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GM Plans Pull Out from South Korea

General Motors (NYSE: GM) has gradually started cutting its production in South Korea due to rising labor costs and militant unionism. After GM’s 2002 purchase of failed local car maker Daewoo Motors,South Korea has become one of the GM’s main production hubs, accounting for more than 20 percent of GM's annual global production of some 9.5 million cars.

For much of the past decade, GM Korea has been a successful venture. Daewoo's technology mainly helps GM make a relatively quick comeback from its bankruptcy in 2009, allowing the company to make inroads in China and other high-growth emerging markets.

Labor costs had risen sharply over the past decade, making the country turn into a high-cost base. At GM Korea, labor cost per vehicle is expected to be at $1,133 this year, compared to an average $677 per vehicle across GM's international operations. One of the main reasons making the problem even worse is due to the South Korean currency's relative strength over the past year.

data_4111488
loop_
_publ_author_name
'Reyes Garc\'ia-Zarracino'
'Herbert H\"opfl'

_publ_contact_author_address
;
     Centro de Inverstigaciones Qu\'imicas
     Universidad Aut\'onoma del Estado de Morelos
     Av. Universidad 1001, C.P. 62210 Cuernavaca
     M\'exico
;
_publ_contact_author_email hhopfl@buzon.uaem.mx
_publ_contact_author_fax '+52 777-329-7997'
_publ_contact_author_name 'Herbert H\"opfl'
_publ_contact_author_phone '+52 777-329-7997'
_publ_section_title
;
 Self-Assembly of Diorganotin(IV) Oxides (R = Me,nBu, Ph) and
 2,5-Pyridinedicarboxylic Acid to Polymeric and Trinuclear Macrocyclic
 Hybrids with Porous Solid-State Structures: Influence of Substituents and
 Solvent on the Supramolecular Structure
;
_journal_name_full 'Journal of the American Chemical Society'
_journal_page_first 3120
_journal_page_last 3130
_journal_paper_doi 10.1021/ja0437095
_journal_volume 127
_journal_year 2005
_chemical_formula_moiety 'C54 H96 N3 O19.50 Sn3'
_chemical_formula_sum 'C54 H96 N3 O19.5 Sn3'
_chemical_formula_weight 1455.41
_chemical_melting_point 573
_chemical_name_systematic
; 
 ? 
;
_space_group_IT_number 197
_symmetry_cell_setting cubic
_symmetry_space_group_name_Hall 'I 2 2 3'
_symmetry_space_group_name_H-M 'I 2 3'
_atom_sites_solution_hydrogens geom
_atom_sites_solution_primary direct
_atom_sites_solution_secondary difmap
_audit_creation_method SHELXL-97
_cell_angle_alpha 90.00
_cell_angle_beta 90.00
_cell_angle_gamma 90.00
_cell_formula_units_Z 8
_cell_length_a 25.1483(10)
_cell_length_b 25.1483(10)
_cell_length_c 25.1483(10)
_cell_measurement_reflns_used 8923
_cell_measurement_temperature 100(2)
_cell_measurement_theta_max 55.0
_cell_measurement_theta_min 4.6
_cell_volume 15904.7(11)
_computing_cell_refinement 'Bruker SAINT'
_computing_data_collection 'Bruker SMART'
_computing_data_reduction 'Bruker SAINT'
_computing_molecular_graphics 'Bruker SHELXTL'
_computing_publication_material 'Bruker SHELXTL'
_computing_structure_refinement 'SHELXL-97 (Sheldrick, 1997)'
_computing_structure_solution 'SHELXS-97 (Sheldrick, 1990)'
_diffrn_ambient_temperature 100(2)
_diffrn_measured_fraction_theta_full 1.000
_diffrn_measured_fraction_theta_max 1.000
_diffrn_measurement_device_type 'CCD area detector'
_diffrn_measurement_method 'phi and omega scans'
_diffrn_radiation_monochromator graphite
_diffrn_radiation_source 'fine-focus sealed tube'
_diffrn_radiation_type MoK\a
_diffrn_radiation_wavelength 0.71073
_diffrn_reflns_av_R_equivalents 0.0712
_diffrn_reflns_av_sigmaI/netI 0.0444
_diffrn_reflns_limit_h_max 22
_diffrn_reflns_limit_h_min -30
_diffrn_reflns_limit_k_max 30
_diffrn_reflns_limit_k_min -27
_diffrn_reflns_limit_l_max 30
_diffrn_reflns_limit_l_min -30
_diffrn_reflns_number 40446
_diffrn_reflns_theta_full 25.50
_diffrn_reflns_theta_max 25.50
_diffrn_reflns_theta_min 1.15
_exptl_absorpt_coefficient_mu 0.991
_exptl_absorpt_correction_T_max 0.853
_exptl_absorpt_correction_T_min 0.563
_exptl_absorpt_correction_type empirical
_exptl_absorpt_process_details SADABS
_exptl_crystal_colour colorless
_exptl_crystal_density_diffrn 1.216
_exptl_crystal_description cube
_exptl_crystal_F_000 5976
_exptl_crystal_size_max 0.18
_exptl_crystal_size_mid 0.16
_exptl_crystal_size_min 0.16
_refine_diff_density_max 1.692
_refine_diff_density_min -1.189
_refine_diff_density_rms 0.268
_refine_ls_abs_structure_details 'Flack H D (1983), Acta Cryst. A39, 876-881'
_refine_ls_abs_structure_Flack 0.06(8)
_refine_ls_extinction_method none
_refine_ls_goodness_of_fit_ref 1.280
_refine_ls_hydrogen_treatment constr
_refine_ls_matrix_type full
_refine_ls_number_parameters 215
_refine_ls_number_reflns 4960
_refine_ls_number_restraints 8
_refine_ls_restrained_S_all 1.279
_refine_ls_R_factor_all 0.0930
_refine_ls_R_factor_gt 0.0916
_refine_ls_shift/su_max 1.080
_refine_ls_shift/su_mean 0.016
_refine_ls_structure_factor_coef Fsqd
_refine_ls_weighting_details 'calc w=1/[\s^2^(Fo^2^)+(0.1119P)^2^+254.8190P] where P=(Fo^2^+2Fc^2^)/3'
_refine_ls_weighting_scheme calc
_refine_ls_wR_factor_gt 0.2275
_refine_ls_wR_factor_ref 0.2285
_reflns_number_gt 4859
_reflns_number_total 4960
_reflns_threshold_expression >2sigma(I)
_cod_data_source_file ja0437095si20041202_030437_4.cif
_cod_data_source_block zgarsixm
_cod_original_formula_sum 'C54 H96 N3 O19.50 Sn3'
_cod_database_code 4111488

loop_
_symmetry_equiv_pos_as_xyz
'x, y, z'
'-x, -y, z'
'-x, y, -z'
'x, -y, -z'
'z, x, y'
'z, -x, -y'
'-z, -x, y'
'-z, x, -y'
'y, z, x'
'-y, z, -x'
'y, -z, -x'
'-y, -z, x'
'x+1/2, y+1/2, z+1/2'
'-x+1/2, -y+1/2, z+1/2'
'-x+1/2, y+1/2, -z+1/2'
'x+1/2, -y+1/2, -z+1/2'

Also, last year, members of the union stormed GM Korea chief financial officer Stephen Small's office with steel pipes in hand demanding bigger meal subsidies. The strike resulted in a production loss of 48,000 vehicles or $92 million. GM is especially concerned about union legal action seeking to redefine the meaning of regular wage in Korea.

Regarding the Q2 performance, GM’s revenue increased 3.9% to $39.1 billion while net income was $1.2 billion, down from $1.5 billion a year earlier. During the first half of 2013, its global sales increased 4%, driven by the solid demand in the U.S. and Canada.